2. the financial backing of the U.S. military.
    3. the power of angry farmers.
    4. the corruption of the U.S. government.
  8. The true risk takers in the development of the Silicon Valley were
    1. the U.S. military.
    2. individual entrepreneurs.
    3. ordinary American taxpayers.
    4. large corporations such as Bell Laboratories.
  9. The Silicon Valley’s flair for adaptability is expressed in
    1. the mystery house.
    2. tilt up buildings.
    3. a monorail going through Palo Alto.
    4. the number of chain stores in the area.
  10. To gain entrance into the exclusive community of the Silicon Valley, one must
    1. be a white male.
    2. have a B.S. in electrical engineering.
    3. have a degree from a prestigious university.
    4. have both b and c.


Before You Read


When you think of Silicon Valley, what comes to mind?  What do you think the lifestyle would be like there?  Why?


After You Read


What are the various "messages" in the way that technology unfolded in Silicon Valley?  How does the history of Silicon Valley reflect on our society and our priorities?


Web Links


Summary and Commentary on Langdon Winner’s Silicon Valley Mystery House.



Review of The Whale and The Reactor.



Interview with Langdon Winner:  Digital Technology’s Role in Good Education.



One on One with Langdon Winner, September 21, 2001.



Cyberlibertarian Myths and Prospects for Community.



Author Biography

Lisa Nakamura is Assistant Professor of English at Sonoma State University, where she teaches postcolonial literature and critical theory. She is coeditor of Race and Cyberspace Routledge, and is also working on a book tentatively entitled Cybertypes: Race, Ethnicity, and Identity on the Internet. Her recent work on race and the Internet appears in CyberReader, Cyberculture, Race in Cyberspace, and Reload: Redefining Women and Cyberculture.

Multiple Choice Questions: Comprehension/Chapter/reading-specific

  1. The article discusses
    1. racial diversity on the Internet.
    2. racial and ethnic differences and its visual and text representations in print and television.
    3. enhancing racial diversity through the Internet.
    4. a and b only.
  1. The dream of ideal travel common to networking advertisements constructs a destination that looks like
    1. an African safari.
    2. a trip to the Amazonian rainforest.
    3. a camel caravan in the Egyptian desert.
    4. all of the above.
  1. An ad from Compaq that appeared in the Chronicle for Higher Education
    1. depicted a sandstone mesa.
    2. a coral reef.
    3. a tropical rainforest.
    4. the Himalayans.
  1. Another ad depicted children admiring the networked
    1. Himalayans.
    2. Australian outback.
    3. Saharan desert.
    4. tropical rainforest.
  1. Virtual Reality suggests
    1. that the mind can play tricks on you.
    2. that imagination is reality.
    3. that the lines between authentic and simulated are blurred .
    4. all of the above.
  1. Two ads produced by IBM featured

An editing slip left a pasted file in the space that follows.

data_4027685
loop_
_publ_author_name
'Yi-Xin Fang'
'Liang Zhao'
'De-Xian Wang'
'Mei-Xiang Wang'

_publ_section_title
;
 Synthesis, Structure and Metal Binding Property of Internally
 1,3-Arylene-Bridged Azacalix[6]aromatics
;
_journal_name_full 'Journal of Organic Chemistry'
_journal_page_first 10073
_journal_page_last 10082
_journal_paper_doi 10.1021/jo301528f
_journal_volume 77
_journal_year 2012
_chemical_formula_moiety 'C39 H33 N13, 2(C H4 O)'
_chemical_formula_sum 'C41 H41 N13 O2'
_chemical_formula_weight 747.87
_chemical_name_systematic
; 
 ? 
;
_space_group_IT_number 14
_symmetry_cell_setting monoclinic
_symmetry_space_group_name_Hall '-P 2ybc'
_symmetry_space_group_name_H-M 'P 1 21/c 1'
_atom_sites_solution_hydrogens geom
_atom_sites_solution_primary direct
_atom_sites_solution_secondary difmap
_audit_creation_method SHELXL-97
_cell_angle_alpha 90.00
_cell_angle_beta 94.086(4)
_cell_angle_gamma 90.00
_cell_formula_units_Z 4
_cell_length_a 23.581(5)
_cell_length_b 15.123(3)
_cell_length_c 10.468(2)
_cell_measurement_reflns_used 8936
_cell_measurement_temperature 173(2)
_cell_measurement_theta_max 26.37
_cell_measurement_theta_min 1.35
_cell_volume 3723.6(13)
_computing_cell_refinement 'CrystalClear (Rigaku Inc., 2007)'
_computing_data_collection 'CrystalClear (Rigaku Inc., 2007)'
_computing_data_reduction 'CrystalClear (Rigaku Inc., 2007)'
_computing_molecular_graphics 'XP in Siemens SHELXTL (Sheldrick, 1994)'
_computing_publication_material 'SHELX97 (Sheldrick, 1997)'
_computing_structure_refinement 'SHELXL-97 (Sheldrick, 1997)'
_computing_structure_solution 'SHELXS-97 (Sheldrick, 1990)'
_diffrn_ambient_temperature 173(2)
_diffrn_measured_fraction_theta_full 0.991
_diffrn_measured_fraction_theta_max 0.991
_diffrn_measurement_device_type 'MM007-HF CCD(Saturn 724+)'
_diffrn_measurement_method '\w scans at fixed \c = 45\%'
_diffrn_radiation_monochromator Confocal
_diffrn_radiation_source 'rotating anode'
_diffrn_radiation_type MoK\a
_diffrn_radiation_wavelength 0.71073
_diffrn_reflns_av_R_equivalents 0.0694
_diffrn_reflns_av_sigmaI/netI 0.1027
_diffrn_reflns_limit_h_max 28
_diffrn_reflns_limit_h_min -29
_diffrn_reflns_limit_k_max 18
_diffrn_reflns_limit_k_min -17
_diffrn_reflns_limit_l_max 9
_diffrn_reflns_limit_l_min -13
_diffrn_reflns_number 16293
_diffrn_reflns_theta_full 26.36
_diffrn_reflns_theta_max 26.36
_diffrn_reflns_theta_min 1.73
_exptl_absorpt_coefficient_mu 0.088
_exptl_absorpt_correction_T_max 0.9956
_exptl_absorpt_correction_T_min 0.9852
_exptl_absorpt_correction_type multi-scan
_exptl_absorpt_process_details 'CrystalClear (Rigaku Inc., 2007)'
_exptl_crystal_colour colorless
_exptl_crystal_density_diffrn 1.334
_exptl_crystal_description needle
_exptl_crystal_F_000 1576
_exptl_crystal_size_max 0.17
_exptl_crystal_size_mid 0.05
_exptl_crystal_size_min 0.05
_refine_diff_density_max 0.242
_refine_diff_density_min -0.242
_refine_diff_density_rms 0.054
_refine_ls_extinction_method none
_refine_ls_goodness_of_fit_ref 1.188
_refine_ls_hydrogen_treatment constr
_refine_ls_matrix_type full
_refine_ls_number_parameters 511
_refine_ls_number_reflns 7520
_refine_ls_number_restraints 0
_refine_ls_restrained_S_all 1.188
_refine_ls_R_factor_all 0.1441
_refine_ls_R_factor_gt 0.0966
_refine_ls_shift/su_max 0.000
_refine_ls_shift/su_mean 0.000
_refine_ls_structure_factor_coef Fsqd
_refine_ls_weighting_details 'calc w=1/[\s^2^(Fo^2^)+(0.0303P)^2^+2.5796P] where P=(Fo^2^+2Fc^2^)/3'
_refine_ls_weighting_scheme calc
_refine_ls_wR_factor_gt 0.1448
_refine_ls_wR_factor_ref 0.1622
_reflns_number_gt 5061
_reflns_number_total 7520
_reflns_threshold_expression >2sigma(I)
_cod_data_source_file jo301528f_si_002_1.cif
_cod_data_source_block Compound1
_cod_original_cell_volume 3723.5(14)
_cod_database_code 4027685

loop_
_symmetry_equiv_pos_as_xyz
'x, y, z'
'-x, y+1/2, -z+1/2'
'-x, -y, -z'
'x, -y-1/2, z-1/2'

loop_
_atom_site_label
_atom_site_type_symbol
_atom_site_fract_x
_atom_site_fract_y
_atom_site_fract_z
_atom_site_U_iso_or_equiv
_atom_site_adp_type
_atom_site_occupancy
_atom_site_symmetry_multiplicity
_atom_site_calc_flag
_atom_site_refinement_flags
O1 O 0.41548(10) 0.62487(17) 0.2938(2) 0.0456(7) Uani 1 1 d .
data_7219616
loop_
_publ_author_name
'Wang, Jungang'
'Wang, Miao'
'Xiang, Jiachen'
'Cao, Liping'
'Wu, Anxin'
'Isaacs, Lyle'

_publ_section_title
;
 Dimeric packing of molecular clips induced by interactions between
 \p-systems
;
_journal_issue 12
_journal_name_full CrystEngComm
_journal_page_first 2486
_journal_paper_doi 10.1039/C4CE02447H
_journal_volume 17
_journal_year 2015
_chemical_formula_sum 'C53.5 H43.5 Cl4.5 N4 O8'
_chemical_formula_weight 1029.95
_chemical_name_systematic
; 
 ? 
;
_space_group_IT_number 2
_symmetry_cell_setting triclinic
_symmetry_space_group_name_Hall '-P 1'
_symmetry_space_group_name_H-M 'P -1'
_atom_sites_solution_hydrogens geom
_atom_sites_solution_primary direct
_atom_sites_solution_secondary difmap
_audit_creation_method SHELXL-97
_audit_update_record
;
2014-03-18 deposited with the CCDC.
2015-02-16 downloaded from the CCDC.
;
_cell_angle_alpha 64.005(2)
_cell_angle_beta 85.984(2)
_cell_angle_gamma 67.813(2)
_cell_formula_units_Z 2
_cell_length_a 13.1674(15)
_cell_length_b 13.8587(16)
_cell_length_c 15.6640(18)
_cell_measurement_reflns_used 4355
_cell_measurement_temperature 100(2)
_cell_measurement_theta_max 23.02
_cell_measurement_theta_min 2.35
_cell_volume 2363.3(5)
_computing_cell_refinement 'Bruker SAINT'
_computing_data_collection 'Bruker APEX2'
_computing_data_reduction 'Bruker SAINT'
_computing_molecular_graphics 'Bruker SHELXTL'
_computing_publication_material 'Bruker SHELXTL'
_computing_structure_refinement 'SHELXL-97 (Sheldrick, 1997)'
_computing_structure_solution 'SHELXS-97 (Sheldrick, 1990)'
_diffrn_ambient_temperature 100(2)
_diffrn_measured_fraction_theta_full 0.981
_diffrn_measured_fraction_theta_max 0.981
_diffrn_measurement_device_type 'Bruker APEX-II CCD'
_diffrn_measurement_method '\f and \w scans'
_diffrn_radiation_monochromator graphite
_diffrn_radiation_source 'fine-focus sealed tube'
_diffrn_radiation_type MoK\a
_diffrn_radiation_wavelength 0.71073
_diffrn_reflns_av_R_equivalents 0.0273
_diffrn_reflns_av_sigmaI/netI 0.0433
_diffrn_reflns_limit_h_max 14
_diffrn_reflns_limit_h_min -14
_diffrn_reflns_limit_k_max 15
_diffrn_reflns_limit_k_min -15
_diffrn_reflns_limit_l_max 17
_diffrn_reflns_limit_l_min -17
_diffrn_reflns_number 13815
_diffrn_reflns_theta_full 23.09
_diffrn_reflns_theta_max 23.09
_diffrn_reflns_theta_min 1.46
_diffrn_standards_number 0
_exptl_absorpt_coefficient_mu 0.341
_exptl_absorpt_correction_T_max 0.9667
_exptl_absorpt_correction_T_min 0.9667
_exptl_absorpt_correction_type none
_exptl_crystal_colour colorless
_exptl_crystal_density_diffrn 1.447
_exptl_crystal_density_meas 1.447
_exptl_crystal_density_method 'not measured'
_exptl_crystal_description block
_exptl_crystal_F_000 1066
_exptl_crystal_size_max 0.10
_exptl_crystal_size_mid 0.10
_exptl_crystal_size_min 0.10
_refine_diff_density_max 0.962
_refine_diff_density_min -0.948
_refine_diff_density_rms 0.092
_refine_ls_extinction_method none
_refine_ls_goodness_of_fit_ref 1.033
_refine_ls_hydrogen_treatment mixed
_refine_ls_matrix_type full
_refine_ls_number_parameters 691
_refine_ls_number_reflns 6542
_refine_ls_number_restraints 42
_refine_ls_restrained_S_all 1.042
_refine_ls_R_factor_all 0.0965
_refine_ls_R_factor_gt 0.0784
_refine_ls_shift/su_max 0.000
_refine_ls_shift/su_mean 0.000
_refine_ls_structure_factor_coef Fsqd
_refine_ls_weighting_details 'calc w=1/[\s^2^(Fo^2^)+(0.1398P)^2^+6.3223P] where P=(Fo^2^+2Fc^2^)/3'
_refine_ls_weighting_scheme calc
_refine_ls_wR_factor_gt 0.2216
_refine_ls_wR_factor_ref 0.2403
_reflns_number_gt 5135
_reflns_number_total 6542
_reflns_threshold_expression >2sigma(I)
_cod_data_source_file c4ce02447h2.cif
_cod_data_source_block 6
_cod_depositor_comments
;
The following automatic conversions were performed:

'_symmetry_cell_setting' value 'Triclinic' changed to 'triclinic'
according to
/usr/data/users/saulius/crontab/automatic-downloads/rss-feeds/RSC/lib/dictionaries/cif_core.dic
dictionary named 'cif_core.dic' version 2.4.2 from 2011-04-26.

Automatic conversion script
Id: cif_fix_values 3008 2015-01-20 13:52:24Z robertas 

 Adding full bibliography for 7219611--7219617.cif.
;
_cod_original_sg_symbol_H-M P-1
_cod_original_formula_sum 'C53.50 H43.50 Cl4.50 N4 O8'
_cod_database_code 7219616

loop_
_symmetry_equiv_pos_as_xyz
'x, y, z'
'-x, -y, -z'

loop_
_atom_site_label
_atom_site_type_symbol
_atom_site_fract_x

1. distinct racial disparity.
    2. ambiguous ethnic figures.
    3. an Indian and African on an elephant.
    4. a monkey and a paintbrush.
  1. In the ad showing the red-headed boy and the African boy, the African boy is depicted
    1. as the teacher.
    2. as the learner.
    3. as unspoiled and authentic.
    4. in a racial and stereotypical manner.
  2. Coca Cola’s slogan from the 1970’s and 1980’s was
    1. "the one."
    2. "be a pepper."
    3. "I’d like to teach the world to sing."
    4. "the uncola."
  1. The notion of the computer-enabled global village
    1. links exotic travel and tourism.
    2. depicts people of all colors living together.
    3. depicts people of all faiths living together.
    4. all of the above.
  1. The fantasy terrain of advertisement represents
    1. the exotic "other".
    2. ensures us of our own identities.
    3. none of the above.
    4. a and b only.

Before You Read

When you visit sites such as The National Geographic's website, do you sense that the world is connected via the Internet?  Does it occur to you that the majority of images of nonindustrialized nations may be provided by industrialized nations' inhabitants; thus we are seeing nonindustrialized nations through the spin of industrialized eyes.  What are the implications?

After You Read

Do you believe there are any ethical problems in the commodification of a culture, in making a place seem exotic in order to entire tourists to visit?  What might the ethical problems be?

Web Links

Keeping It Virtually Real.

Through White Eyes:  The Packaging of People and Places in the World of the Travel Brochure.”


Race In/For Cyberspace:  Identity Tourism and Racial Passing on the Internet.


Cyberculture Working Group.


Review of Race in Cyberspace.  

Scholars Question the Image of the Internet as a Race-Free Utopia, September 21, 2001. 
Multiple Choice Questions: Comprehension/Chapter/reading-specific
               1.  According to the author, much of civilization has been forged by
                               a.  angry patriarchs.
                               b.  frustrated women.